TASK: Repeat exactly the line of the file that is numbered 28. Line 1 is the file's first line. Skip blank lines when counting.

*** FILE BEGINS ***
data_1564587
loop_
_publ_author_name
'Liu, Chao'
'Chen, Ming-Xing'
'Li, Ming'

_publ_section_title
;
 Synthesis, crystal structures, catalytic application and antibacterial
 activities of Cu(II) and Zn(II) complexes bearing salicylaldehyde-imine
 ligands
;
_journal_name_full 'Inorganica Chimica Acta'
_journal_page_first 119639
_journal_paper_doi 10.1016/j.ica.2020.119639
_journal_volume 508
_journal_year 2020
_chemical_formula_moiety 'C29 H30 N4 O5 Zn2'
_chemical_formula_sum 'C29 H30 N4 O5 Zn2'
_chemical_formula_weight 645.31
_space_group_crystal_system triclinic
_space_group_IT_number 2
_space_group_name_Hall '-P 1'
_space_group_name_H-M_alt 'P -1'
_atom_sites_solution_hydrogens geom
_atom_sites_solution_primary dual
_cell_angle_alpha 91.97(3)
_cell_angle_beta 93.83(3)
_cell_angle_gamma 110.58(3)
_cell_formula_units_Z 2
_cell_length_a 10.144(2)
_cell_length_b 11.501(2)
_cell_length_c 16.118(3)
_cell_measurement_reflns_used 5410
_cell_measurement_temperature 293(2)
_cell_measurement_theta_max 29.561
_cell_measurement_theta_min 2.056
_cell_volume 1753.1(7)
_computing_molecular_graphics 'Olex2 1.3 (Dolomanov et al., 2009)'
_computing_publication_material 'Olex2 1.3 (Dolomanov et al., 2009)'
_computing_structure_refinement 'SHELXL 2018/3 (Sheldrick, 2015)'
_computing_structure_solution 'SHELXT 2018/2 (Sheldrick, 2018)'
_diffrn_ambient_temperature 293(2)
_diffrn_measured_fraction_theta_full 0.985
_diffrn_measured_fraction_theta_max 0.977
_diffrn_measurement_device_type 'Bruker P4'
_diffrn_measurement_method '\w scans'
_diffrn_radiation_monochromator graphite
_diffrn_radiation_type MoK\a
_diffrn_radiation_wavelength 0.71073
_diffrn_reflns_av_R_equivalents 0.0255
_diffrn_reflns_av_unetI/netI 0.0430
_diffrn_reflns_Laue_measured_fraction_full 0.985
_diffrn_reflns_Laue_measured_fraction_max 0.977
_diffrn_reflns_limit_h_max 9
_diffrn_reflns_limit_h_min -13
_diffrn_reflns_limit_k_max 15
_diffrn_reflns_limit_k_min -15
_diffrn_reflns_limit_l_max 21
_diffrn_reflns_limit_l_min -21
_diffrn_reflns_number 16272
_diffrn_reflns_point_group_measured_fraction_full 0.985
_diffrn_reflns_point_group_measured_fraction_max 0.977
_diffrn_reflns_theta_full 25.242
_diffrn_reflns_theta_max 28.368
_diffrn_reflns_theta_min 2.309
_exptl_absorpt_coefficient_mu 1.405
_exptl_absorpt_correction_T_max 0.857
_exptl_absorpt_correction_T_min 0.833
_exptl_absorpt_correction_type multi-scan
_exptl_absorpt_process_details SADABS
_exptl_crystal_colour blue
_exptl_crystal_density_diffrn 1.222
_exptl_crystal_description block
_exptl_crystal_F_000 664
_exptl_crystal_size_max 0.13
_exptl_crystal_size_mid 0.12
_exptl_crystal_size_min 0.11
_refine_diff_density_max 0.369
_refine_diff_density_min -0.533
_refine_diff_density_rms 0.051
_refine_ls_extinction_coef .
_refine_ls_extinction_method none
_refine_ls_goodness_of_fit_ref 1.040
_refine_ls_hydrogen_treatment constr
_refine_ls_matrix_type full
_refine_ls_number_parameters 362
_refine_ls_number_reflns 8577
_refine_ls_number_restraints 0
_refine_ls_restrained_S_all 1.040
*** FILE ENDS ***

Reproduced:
_cell_angle_beta 93.83(3)